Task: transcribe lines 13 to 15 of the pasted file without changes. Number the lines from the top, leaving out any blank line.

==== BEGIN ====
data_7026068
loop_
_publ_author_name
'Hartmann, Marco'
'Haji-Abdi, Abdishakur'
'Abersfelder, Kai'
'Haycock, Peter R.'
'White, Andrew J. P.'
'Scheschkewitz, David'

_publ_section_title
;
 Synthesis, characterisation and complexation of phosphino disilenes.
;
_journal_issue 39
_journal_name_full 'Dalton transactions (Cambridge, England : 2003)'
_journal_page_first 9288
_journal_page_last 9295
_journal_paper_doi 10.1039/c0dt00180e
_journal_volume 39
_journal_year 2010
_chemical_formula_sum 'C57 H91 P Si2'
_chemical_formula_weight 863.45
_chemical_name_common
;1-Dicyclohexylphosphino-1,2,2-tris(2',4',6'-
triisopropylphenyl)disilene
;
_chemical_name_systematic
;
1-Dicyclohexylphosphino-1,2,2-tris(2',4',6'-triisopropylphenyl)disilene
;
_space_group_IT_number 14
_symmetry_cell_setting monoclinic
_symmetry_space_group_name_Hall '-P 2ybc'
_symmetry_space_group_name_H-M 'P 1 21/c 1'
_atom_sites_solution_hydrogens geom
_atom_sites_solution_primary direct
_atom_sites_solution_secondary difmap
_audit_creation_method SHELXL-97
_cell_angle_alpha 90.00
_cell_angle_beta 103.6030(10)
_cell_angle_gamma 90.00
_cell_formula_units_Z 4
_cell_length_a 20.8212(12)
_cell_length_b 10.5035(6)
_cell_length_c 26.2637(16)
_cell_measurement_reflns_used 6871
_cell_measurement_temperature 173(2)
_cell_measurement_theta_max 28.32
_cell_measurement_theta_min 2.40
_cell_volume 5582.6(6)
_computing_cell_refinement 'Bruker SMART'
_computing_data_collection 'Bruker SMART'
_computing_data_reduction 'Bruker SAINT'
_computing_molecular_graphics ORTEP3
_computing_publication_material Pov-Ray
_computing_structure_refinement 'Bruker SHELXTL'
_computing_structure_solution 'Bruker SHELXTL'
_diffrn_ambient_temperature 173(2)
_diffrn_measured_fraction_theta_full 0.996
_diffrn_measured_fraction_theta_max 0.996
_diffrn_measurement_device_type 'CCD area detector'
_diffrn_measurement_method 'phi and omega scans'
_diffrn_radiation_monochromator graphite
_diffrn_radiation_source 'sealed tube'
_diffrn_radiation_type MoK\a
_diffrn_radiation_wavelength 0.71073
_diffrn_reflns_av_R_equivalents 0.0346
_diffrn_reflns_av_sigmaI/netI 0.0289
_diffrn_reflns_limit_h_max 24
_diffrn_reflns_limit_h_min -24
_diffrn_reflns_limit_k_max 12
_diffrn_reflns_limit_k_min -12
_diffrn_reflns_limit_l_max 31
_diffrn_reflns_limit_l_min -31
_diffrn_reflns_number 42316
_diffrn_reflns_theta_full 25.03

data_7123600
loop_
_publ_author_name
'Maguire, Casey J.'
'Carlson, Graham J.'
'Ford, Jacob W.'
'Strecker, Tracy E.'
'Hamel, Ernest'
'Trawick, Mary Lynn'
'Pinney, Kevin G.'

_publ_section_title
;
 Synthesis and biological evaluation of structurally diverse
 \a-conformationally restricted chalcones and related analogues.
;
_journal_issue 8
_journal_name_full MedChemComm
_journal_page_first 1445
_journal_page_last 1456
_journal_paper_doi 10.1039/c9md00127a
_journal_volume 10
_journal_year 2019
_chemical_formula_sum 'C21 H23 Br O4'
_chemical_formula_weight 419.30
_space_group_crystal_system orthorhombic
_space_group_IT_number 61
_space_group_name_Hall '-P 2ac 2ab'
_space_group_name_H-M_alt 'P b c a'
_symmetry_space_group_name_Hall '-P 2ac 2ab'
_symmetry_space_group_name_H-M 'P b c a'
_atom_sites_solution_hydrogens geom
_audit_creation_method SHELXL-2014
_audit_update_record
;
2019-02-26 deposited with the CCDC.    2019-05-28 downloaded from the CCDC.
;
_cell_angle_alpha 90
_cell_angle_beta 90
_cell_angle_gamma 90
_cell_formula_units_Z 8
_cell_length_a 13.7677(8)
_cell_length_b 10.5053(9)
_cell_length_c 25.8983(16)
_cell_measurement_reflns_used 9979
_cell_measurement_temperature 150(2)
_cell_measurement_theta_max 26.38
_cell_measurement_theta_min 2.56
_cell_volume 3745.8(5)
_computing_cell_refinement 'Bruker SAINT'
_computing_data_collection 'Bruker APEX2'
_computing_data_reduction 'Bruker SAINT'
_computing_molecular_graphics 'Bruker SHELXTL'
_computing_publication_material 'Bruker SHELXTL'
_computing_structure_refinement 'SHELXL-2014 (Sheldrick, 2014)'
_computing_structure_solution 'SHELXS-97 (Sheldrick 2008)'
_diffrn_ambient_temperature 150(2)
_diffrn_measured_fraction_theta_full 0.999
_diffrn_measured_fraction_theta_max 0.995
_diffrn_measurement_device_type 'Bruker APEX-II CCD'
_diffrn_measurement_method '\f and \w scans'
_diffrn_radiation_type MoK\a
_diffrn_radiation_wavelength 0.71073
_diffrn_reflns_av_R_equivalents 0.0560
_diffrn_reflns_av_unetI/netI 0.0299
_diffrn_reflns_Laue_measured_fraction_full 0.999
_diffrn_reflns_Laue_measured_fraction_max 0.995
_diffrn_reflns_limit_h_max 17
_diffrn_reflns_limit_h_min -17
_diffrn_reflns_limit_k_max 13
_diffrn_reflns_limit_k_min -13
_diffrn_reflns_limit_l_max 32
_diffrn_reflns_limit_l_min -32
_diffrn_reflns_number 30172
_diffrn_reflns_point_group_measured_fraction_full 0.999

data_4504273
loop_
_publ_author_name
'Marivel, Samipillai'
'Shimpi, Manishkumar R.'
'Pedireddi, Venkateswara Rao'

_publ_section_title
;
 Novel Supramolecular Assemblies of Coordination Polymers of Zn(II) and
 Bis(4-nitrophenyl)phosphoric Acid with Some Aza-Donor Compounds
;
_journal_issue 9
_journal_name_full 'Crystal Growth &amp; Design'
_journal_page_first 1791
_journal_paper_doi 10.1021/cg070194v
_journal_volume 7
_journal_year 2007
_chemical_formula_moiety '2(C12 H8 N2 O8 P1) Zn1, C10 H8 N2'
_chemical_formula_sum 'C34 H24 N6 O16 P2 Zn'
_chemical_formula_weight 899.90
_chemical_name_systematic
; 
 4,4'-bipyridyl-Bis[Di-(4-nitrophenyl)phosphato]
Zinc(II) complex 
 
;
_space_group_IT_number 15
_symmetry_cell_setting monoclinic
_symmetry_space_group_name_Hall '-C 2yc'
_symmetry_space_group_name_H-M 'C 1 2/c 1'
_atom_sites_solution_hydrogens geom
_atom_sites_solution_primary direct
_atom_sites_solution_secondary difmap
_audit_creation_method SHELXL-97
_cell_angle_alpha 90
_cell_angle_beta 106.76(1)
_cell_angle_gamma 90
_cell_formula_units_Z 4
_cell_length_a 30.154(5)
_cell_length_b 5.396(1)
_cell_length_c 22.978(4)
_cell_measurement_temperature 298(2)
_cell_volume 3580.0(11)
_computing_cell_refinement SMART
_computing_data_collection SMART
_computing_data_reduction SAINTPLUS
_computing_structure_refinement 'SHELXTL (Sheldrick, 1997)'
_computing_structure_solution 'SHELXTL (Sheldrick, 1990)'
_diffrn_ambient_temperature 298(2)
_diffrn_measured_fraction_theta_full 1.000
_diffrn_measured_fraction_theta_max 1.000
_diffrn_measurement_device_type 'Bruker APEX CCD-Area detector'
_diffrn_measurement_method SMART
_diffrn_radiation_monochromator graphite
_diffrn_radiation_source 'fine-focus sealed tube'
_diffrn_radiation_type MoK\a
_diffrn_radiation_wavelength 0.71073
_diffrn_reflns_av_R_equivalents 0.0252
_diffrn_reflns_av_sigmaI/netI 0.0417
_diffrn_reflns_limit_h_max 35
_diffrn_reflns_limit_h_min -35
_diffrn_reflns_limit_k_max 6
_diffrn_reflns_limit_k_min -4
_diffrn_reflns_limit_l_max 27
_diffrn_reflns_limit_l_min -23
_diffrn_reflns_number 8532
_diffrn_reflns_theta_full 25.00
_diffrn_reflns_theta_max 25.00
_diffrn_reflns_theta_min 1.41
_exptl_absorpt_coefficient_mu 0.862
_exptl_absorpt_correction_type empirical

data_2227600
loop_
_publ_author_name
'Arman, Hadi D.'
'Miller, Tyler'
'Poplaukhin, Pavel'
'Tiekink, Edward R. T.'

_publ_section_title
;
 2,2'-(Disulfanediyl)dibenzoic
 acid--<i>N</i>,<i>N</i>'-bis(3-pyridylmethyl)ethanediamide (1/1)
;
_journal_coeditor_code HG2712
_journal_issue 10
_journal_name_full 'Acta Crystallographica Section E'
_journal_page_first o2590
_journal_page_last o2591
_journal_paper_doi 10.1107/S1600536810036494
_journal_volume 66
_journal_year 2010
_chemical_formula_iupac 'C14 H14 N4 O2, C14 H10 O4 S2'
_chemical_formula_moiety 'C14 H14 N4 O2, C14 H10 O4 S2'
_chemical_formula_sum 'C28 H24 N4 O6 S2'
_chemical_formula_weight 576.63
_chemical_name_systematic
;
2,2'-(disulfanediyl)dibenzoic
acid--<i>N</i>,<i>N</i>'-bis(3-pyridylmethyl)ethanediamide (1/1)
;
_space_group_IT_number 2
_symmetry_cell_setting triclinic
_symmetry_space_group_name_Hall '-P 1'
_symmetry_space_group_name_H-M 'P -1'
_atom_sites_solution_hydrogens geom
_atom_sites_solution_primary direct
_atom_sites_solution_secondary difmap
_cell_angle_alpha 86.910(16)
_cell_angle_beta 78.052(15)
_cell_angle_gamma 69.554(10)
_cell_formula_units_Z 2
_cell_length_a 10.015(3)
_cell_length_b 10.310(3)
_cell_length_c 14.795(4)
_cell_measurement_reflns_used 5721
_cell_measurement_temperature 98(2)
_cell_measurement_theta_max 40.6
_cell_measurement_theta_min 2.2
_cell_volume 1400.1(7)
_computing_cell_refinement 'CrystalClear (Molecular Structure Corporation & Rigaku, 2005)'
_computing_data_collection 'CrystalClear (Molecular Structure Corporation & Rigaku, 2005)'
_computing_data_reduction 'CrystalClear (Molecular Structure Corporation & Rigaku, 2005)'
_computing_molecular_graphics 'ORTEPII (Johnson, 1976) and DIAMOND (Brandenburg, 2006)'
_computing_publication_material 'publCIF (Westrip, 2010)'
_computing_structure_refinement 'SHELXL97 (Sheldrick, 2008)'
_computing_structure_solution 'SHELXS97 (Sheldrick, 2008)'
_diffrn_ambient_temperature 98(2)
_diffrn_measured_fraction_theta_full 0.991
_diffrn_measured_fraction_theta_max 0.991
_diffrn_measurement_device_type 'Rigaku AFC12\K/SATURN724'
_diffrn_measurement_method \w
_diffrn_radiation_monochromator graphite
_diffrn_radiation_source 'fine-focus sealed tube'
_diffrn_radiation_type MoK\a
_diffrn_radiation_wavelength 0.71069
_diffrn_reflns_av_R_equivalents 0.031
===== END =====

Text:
;
_journal_issue 39
_journal_name_full 'Dalton transactions (Cambridge, England : 2003)'